For the Lord’s Day, December 20, 2015
Tomorrow evening’s sermon text, Matthew 3:1-12, has John the Baptist crying out in the wilderness, “Prepare ye the way of the Lord, make his paths straight!” And we will see that John’s main theme of preparing the way for the coming of King Jesus with His Kingdom of Heaven is for us to confess and repent of our sins so that He will save us from them.
John is preaching to where the preparation needs to be done: our hearts. This is why he as the last Old Testament Prophet spends time in the text calling out the religious leaders for their hypocritical and deceitful motives in approaching him smugly. And this is why he warns that truly cultivated hearts that are actually ready to receive the Word of God will soon be found fruitful.
The stage of John’s preaching is the wilderness to picture how the hearts and lives of God’s people had rotten to the point of becoming dry and desolate. Thus, they needed to be torn open again to receive the Redeemer and His redemption.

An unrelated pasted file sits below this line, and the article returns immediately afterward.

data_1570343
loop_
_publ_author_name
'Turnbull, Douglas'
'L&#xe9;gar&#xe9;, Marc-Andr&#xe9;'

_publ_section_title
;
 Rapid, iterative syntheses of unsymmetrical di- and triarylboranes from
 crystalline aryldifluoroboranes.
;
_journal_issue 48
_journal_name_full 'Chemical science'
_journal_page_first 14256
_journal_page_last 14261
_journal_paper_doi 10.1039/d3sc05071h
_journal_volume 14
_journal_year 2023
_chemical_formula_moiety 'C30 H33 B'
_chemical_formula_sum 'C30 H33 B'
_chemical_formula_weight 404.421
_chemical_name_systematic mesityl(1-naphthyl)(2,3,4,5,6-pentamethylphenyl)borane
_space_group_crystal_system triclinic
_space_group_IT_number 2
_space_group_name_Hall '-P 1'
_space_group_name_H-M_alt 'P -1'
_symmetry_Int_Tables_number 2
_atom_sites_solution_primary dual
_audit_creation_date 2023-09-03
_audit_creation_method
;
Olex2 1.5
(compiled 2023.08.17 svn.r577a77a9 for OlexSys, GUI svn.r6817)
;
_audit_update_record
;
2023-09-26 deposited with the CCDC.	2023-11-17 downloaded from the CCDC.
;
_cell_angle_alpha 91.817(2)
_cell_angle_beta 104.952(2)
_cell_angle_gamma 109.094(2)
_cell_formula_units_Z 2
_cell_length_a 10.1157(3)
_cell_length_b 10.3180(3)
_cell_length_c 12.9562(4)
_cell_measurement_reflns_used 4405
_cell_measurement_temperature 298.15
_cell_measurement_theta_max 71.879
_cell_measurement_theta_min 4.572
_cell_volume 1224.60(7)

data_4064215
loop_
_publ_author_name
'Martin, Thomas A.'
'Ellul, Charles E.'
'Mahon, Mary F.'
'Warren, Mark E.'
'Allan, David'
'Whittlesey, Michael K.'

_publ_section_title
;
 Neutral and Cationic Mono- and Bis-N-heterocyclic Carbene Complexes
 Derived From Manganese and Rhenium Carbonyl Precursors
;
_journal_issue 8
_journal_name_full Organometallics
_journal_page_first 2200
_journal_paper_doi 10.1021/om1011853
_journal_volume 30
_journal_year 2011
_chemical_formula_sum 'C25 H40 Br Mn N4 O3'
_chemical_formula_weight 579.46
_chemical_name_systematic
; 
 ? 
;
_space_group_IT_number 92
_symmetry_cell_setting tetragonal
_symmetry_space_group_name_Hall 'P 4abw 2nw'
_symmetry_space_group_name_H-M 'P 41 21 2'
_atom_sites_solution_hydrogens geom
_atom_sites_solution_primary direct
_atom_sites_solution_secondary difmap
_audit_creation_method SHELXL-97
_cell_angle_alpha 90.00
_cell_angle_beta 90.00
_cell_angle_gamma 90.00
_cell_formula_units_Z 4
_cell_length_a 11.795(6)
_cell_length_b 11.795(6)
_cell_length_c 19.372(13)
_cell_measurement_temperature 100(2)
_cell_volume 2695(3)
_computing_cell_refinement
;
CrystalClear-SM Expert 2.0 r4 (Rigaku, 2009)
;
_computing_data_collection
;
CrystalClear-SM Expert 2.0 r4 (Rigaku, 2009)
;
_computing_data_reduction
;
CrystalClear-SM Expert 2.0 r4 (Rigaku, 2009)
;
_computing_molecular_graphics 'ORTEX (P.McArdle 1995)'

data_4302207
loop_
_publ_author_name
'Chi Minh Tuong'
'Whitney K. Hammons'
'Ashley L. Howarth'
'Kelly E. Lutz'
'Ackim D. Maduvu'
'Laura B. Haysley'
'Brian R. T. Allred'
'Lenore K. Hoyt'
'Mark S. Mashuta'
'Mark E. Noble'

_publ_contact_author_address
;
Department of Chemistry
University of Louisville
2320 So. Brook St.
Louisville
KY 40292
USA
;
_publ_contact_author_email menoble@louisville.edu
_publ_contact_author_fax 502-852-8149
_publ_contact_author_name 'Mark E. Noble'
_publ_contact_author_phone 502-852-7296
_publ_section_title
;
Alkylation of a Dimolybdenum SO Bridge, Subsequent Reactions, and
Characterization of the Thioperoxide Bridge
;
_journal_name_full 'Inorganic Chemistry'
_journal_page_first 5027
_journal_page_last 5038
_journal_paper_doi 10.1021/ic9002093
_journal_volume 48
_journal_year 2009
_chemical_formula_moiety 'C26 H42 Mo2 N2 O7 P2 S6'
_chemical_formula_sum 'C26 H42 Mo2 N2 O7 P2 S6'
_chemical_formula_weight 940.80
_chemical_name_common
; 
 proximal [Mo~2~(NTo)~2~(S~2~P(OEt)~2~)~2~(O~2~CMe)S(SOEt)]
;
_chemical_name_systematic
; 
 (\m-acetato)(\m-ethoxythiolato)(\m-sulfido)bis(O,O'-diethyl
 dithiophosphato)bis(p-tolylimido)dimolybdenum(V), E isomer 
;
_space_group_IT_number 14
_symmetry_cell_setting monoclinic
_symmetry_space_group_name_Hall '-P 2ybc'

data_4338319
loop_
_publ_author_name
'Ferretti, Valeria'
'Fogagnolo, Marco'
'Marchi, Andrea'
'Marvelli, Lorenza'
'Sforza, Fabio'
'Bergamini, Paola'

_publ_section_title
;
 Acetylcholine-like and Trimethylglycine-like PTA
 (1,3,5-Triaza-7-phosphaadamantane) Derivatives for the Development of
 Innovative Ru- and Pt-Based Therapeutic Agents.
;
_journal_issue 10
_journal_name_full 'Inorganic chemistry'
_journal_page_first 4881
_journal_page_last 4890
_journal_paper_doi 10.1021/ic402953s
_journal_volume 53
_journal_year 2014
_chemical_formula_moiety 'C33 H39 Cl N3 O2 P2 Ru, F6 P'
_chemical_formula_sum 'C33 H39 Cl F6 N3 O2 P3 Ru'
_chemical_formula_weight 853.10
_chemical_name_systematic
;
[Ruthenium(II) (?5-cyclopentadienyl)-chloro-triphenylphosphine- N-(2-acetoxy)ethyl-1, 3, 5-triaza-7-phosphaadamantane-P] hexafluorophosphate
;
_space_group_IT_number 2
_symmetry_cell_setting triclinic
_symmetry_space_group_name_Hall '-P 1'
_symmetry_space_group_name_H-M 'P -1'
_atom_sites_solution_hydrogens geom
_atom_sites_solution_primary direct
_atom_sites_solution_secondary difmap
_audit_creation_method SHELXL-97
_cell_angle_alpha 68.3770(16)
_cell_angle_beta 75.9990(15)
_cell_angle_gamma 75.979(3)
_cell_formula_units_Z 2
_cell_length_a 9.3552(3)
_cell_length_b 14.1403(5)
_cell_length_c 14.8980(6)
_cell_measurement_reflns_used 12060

May we prepare our hearts to drink in the Lord Jesus and His righteousness in worship by becoming thirsty for new showers of the Holy Spirit’s baptism of fresh, holy produce in us. Let us make way for Jesus to walk straight into our sanctuary and deep into our souls tomorrow by heeding tonight the following cries from another prophet cut from the same cloth as John the Baptist and Elijah:
For thus saith the LORD to the men of Judah and Jerusalem, Break up your fallow ground, and sow not among thorns. Circumcise yourselves to the LORD, and take away the foreskins of your heart, ye men of Judah and inhabitants of Jerusalem: lest my fury come forth like fire, and burn that none can quench it, because of the evil of your doings. (Jeremiah 4:3-4)
Thus saith the LORD, Stand ye in the ways, and see, and ask for the old paths, where is the good way, and walk therein, and ye shall find rest for your souls. But they said, We will not walk therein. Also I set watchmen over you, saying, Hearken to the sound of the trumpet. But they said, We will not hearken. (Jeremiah 6:16-17)
Beloved, John the Baptist will have a heavy message for us tomorrow evening that can lighten our load if we truly wish to progress in our pilgrimage. Let us walk. Let us hearken. Let us say we will so that we do — so that Jesus will not walk right over us or right by us. Rather, may we find our feet taking us to the river so we stay standing on Christ’s straight and narrow way that leadeth unto life.